ISO controls how sensitive the sensor on your camera is to light. The lower the ISO, the darker your image. The higher the ISO, the brighter your image. However, ISO will add a certain amount of grain or visual ‘noise’ to your footage. You want to limit the amount of ISO that you use whenever possible.
I typically open my aperture as wide as it will go and slow down my shutter speed as low as I can before adjusting the ISO
Best Settings for ISO
This again will depend on your camera. Higher end cameras can shoot at higher ISO numbers without you noticing the grain as much.
In general, you should try to stay below 1000 ISO if possible, staying below 800 is even better.
5 | White Balance
What is white balance?
This can get super technical, so I’m going to keep it simple for our purposes. Each source of light (the sun, a light bulb, etc.) has a color and that color is determined by a temperature (measured in Kelvins). Different lights have different temperatures which will cast color hues in the correct or incorrect direction depending on how you set your white balance.
We’ve probably all seen images that look a little bit funky – way too blue or way too orange. Our eyes immediately tell us that it’s not what real life looks like. That’s an incorrect white balance in action.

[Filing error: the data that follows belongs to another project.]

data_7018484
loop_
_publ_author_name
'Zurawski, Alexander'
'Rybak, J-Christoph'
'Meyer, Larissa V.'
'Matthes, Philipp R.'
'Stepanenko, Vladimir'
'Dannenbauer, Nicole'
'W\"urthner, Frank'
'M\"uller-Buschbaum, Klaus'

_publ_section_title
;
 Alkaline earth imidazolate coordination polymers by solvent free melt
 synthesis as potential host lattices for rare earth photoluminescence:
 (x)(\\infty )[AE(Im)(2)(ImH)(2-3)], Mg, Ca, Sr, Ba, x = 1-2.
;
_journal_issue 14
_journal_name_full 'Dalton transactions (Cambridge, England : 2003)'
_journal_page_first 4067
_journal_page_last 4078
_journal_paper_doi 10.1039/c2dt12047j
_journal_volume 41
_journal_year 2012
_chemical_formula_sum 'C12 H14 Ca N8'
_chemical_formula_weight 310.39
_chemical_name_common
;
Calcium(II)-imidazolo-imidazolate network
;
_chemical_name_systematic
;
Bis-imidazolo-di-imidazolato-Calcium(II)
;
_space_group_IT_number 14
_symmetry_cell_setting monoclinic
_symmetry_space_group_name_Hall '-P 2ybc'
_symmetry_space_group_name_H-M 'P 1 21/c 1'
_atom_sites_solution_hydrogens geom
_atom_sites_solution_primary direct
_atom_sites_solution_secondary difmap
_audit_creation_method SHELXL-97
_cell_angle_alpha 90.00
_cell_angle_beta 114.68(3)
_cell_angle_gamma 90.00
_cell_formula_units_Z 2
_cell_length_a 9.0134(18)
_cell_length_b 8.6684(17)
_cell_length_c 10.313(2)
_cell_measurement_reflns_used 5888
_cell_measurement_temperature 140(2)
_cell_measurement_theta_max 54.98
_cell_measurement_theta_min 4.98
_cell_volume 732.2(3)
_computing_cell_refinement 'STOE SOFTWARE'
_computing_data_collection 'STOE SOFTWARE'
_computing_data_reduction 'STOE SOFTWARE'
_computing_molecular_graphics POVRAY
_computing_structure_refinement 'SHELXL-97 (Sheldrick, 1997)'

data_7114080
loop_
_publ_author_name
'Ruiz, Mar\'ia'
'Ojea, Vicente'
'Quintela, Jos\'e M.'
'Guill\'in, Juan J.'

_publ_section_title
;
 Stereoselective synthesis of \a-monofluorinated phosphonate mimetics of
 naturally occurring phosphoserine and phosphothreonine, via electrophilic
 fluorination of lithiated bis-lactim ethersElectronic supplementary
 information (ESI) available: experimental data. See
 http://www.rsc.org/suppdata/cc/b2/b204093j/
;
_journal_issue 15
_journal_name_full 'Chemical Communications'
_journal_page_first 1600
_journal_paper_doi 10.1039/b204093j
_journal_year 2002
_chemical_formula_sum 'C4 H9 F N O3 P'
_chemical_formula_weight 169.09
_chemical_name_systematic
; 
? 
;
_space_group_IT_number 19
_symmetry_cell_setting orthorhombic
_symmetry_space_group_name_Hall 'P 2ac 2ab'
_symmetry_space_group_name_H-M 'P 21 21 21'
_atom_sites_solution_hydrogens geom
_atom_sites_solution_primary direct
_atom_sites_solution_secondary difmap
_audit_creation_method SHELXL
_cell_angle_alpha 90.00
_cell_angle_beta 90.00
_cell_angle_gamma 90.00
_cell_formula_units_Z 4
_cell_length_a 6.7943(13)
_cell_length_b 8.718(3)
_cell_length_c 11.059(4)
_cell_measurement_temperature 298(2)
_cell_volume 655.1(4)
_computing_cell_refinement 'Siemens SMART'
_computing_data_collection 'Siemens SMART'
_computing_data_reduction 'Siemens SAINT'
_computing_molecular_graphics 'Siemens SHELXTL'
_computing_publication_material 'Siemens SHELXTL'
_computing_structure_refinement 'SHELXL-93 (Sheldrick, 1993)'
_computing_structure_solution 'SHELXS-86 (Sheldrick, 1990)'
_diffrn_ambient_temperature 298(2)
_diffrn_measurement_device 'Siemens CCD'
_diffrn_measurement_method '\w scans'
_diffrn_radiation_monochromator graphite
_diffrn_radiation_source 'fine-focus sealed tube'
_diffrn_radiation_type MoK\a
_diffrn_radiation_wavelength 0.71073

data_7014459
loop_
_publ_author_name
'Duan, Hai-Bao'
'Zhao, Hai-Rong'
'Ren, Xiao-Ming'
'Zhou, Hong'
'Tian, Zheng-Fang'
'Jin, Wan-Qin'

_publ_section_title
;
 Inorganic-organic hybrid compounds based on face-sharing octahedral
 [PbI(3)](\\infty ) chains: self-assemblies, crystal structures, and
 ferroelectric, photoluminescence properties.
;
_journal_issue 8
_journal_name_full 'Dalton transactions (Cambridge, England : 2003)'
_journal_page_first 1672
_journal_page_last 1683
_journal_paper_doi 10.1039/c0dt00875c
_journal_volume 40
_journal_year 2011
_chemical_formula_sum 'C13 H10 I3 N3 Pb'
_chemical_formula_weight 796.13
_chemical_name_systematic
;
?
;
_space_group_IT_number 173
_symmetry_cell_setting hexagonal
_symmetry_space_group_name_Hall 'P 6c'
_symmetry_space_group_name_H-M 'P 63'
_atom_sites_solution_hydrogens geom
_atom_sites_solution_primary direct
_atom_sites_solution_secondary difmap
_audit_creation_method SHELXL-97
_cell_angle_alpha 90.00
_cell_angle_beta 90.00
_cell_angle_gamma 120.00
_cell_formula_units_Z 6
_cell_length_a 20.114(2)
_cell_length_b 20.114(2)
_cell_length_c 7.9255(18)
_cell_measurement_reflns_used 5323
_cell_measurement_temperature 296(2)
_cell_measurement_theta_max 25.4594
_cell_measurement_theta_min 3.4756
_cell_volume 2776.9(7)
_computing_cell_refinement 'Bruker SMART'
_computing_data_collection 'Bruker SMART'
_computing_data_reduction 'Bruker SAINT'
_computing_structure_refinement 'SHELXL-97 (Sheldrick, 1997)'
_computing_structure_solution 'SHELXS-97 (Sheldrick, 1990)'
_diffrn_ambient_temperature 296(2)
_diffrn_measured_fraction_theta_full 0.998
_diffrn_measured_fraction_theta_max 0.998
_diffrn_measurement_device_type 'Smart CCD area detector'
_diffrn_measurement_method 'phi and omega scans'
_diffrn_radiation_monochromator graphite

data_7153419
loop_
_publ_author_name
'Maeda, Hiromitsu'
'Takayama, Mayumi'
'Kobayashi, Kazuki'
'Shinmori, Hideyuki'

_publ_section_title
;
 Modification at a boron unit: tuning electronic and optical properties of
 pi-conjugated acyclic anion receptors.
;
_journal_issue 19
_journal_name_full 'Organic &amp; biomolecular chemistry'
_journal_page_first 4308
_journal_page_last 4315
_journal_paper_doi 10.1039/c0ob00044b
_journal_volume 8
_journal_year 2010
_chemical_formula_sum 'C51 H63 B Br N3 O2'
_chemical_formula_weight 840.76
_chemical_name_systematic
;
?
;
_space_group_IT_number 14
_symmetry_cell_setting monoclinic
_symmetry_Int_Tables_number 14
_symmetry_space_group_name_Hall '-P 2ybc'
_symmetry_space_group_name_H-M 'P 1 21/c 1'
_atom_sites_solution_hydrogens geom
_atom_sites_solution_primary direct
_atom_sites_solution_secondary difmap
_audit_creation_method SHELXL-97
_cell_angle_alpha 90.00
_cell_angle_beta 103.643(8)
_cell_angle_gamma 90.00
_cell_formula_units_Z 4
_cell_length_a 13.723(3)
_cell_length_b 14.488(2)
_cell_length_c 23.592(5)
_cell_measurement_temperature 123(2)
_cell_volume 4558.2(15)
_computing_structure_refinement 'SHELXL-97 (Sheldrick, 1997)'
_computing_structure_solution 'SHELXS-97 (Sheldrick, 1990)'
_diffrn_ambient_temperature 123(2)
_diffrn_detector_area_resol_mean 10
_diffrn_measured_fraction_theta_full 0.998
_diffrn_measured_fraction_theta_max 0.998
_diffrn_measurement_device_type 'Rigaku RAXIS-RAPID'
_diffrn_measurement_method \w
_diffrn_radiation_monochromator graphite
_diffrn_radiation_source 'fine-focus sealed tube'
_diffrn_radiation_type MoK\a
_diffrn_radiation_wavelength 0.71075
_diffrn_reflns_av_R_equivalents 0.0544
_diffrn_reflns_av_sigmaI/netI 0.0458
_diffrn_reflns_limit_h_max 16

Cameras are dumb. Or at least they’re not as smart as our eyes. You have to tell your camera what temperature the light source is where you are shooting.
It’s extremely important to get this setting right, because fixing it after the fact can be pretty difficult.
Best Settings for White Balance
Auto White Balance: If you aren’t sure, you can start here. Most cameras are pretty good at detecting the correct white balance, but you can always adjust if you notice that it looks off. I use this setting inside my house.
Sunny/Shade Auto Setting: My Canon camera has a preset option for these environments. I almost always just simply switch over to these once I’m outside and all is well.
If things still aren’t looking right, you can adjust manually. Here are the numbers to remember:
Natural Sunlight: 5200-5500k
Indoors with Incandescent Bulbs: 2000-4000k
6 | Picture Style
What is picture style?
Picture style sets the amount of sharpness, contrast, saturation, and color tone in your footage.